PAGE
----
As a mom I care about what my son puts into his mouth. Since he is only 18 months old, he can’t make those decisions by himself. So as his parents, Kevin and I are responsible for feeding him healthy and nutritious foods to help him grow up to be a strong, healthy person.
One of the hot topics in the food industry world right now is high fructose corn syrup (HFCS). It seems like it is getting a lot of bad press and the U.S. Department of Agriculture (USDA) just recently banned HFCS as a sweetener in the school lunch program in the United States. Under the new guidelines, only non corn-based sugar sweeteners will be allowed. The guidelines do not require an overall reduction in the amount of sugar in canned fruits and vegetables, but instead put a preference on the type of sweetener used. Even though my son is not in school yet, this topic still resonates with me.
As corn farmers we care about our crops and also how they are used once they are harvested and leave our farm. We shop in grocery stores just like everyone else and know that HFCS is used in a lot of different products; things that we eat every day. So I decided to do a little research and see what I could dig up about HFCS, not only to inform myself, but to let you all know the facts of HFCS.
First of all, let me define what HFCS really is. Despite its confusing name, high fructose corn syrup is really just corn sugar. It is not high in fructose as its name would suggest. As you can see from the chart below, HFCS has just about the same amounts of fructose and glucose as does table sugar and honey.
The Corn Refiners Association is petitioning the Federal Department of Agriculture (FDA) to change the name of high fructose corn syrup to just corn sugar, since that is what it truly is. As a consumer I like to know where my food comes from and calling HFCS corn sugar makes a lot more sense to me and I think would clear up a lot of confusion for consumers.
The USDA has said that there is no nutritional difference between HFCS and sucrose (table sugar), but yet they banned HFCS from schools. The Corn Growers Association has been working with the USDA to reverse their decision. They are not encouraging more sugar in children’s diets, in fact they would not object to an overall reduction. However, they feel that one sugar is singled out (HFCS) while other sugars still remain.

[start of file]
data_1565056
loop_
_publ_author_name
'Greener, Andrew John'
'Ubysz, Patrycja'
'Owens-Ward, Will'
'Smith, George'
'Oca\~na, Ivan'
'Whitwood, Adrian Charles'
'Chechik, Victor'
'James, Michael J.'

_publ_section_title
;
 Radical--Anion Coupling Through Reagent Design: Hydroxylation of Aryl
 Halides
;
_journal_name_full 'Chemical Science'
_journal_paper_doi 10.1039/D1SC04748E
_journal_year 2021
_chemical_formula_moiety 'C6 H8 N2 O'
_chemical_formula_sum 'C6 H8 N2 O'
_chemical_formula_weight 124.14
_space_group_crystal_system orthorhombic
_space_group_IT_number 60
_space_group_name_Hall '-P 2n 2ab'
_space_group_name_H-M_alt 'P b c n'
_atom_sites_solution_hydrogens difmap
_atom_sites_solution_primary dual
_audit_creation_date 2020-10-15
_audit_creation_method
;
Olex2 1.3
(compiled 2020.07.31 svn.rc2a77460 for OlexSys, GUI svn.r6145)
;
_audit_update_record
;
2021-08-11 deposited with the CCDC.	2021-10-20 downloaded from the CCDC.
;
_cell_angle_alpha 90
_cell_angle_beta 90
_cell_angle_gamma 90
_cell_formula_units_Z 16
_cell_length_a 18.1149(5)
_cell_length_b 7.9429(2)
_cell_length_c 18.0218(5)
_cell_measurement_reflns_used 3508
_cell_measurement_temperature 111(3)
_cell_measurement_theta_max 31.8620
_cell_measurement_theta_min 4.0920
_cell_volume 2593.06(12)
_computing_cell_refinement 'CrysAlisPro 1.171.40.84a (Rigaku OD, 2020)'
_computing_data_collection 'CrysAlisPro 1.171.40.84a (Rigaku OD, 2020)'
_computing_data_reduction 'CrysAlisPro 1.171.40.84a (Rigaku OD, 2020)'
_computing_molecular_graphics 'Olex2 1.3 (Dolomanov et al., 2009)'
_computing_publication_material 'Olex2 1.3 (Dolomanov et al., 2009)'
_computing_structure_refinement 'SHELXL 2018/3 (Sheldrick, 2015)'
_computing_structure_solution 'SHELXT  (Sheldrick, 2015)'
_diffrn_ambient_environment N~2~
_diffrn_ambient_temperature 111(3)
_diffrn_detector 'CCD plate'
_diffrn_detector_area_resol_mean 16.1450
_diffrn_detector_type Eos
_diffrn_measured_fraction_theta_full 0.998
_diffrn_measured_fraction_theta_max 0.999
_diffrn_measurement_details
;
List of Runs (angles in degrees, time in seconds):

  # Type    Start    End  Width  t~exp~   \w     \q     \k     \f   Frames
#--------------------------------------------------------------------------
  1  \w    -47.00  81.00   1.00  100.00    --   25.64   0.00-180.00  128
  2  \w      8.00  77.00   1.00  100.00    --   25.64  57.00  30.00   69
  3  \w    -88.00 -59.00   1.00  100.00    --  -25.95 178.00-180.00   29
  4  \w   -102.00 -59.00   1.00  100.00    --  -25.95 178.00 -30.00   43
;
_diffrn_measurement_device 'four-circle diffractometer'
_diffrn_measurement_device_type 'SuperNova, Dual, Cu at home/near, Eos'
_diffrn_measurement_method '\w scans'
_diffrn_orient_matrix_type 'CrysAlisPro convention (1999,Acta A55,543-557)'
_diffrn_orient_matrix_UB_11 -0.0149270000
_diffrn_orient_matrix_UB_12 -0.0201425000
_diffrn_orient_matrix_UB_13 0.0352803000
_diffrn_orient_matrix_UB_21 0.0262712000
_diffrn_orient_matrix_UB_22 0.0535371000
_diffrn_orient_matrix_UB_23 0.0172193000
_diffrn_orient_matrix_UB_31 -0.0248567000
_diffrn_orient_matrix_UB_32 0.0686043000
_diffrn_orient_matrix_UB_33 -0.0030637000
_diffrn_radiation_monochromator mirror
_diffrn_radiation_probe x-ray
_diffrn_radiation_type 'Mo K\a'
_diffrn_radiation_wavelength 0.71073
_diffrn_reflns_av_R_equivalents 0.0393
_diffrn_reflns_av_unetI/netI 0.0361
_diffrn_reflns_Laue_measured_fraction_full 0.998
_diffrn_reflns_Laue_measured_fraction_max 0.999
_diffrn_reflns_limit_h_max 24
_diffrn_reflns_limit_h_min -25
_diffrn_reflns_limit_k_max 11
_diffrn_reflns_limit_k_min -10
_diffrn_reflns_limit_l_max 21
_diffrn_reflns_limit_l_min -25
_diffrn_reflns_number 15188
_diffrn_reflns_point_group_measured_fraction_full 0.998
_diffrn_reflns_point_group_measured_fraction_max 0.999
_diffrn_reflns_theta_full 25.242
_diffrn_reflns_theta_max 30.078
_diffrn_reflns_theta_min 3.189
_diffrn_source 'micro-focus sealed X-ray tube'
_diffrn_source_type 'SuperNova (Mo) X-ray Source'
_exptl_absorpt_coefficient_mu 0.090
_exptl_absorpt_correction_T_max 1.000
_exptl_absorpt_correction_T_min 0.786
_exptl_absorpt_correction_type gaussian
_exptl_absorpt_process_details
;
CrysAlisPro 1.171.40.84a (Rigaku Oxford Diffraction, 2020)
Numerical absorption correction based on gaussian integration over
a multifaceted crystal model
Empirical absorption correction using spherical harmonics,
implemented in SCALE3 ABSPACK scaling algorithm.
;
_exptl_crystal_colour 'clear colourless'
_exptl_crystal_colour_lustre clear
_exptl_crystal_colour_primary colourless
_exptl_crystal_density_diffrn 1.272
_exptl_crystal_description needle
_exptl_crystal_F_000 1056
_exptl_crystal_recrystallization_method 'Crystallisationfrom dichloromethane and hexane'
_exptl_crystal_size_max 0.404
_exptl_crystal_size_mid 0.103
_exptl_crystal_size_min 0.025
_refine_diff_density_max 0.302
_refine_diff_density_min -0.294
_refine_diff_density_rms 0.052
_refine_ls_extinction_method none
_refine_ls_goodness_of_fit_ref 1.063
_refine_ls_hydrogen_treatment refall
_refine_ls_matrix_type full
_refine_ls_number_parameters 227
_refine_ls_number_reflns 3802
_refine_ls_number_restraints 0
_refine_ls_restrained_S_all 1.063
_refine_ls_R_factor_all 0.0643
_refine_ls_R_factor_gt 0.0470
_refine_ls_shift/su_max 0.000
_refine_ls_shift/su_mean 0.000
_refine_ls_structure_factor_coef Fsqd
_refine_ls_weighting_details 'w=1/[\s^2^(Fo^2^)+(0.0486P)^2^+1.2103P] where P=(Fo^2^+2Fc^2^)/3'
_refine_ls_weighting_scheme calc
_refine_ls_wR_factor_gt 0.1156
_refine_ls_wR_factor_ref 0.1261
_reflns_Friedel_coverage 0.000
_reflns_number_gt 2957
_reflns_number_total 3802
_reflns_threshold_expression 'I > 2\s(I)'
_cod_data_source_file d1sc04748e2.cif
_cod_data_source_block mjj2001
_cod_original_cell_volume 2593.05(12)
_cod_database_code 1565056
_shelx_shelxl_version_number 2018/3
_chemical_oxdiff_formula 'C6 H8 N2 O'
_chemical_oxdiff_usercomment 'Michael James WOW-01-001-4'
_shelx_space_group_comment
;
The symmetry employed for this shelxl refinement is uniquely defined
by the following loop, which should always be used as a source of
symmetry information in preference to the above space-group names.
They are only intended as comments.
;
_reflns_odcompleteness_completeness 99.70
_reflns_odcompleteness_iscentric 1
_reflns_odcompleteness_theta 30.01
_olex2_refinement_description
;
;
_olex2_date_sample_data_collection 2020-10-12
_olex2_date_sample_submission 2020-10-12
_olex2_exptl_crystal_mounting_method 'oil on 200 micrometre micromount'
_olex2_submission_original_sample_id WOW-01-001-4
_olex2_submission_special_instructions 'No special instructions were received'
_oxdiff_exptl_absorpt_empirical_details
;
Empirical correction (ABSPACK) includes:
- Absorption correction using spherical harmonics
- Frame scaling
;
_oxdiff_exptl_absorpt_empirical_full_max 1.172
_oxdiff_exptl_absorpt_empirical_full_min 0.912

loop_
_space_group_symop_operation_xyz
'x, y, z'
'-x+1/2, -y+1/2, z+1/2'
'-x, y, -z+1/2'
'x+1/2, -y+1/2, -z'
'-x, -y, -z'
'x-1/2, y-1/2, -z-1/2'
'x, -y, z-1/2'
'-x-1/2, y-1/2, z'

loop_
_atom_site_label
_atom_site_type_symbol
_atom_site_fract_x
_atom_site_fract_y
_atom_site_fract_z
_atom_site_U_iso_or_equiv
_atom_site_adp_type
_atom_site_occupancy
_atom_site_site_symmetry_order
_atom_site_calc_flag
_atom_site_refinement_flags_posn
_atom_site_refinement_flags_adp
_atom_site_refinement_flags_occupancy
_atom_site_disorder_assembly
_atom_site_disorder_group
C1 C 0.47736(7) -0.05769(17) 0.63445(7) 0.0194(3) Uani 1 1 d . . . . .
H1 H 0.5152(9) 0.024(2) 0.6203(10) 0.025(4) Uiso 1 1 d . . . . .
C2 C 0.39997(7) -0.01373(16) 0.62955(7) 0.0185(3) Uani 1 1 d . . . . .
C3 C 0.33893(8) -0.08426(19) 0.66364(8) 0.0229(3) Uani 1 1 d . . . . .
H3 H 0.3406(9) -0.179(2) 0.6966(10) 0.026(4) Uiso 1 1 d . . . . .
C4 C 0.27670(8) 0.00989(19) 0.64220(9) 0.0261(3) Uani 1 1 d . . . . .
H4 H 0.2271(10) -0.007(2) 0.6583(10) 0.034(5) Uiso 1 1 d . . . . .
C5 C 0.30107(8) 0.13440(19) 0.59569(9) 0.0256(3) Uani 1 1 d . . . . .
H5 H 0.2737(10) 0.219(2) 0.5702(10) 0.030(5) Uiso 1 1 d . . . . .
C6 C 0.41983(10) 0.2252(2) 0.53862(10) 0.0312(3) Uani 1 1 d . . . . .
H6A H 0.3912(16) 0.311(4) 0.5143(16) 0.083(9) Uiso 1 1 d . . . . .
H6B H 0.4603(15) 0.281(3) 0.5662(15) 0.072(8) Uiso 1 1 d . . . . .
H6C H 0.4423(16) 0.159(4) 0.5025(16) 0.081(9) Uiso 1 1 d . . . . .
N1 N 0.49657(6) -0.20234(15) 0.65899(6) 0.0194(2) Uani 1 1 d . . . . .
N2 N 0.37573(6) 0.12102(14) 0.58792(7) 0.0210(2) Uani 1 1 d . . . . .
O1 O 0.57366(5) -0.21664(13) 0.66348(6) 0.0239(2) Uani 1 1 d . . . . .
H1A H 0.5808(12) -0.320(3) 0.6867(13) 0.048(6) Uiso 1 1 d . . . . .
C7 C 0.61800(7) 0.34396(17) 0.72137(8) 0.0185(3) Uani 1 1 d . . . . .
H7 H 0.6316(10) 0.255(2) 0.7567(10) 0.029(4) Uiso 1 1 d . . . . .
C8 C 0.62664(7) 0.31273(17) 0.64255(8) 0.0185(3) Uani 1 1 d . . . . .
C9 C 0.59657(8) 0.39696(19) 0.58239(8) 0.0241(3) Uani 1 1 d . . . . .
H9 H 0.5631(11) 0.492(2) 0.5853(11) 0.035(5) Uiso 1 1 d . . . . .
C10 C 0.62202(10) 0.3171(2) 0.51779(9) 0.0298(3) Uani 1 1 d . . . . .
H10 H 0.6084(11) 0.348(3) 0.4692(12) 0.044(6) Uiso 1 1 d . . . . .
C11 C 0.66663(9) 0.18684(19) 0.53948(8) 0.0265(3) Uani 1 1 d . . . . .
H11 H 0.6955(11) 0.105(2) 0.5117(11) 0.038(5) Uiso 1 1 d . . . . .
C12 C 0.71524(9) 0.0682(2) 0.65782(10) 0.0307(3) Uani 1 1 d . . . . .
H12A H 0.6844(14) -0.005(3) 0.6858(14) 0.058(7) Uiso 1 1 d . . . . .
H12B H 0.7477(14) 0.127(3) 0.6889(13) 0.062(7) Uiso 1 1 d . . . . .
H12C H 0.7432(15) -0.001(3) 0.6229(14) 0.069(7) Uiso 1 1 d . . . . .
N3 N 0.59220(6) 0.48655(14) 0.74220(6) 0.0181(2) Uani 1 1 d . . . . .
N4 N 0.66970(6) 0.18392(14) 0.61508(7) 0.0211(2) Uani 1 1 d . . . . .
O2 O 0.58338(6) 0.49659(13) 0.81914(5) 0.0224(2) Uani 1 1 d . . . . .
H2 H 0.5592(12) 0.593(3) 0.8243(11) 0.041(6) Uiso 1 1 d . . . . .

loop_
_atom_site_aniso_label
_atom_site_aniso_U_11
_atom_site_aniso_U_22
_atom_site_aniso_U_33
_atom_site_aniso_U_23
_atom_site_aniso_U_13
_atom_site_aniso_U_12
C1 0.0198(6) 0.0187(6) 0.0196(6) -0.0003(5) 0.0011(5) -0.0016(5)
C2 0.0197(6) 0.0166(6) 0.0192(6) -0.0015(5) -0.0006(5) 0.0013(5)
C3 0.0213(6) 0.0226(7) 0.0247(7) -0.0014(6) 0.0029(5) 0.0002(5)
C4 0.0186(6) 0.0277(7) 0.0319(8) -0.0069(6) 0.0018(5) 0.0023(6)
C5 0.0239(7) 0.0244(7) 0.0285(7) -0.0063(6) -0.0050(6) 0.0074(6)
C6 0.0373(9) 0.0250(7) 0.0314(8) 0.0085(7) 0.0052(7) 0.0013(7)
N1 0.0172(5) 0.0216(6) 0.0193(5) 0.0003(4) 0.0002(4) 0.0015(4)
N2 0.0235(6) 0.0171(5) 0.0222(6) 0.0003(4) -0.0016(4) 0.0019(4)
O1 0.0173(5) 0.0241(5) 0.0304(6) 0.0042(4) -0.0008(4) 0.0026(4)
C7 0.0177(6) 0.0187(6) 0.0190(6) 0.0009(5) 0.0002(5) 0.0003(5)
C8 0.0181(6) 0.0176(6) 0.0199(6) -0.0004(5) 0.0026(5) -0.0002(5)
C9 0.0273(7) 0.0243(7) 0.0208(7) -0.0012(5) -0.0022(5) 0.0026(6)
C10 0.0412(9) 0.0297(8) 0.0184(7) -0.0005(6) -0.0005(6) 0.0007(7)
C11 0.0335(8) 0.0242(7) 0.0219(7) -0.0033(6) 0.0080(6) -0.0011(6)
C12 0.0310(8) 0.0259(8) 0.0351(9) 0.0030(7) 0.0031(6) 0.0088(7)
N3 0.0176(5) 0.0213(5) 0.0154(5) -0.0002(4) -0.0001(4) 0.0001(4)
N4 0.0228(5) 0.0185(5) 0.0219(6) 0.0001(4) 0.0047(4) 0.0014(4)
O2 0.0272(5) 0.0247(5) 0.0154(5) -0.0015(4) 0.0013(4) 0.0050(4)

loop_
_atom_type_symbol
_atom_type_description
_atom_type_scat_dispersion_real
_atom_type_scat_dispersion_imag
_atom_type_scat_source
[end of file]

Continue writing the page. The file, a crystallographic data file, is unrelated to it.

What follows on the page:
When on the SweetSurprise website it says that neither sugar nor HFCS are healthier than the other. Both contain approximately 50% glucose and 50% fructose, have the same number of calories a most carbohydrates and when eaten, the human body cannot tell the difference between the two sugars.
HFCS is highly versatile and valuable. According to the Myths & Facts from SweetSurprise it often plays a key role in the integrity of food and beverage products that has little to do with sweetening:
- In baked goods, high fructose corn syrup gives a pleasing brown crust to breads and cakes, contributes fermentable sugars to yeast-raised products, reduces sugar crystallization during baking for soft-moist textures, and enhances flavors of fruit fillings.
- In yogurt, high fructose corn syrup provides fermentable sugars, enhances fruit and spice flavors, controls moisture to prevent separation, and regulates tartness.
- In spaghetti sauces, ketchup and condiments, high fructose corn syrup enhances flavor and balance (It replaces the “pinch of table sugar” grandma added to enhance spice flavors.) and balances the variable tartness of tomatoes.
- In canned and frozen fruits, high fructose corn syrup protects the firm texture of canned fruits and reduces freezer burn in frozen fruits.
- In beverages, high fructose corn syrup provides greater stability in acidic carbonated sodas than sucrose, so flavors remain consistent and stable over the entire shelf-life of the product.
As you can see there are a lot of benefits of using high fructose corn syrup in the foods that we eat every day. By talking HFCS out of our schools, it is not going to reduce the obesity rate. We need to make an overall reduction in all sugars in order to do that. Also by taking HFCS out of the school lunch program it will raise the cost of the meals.
I’m sure there will be many more studies that come out on this hot topic and when I come across one of them, I will be sure to share it with you!
If you have any questions, please leave me a comment and I will be in touch with you!
Sources: USDA, sweetsurprise.com, corn.org and cornsugar.com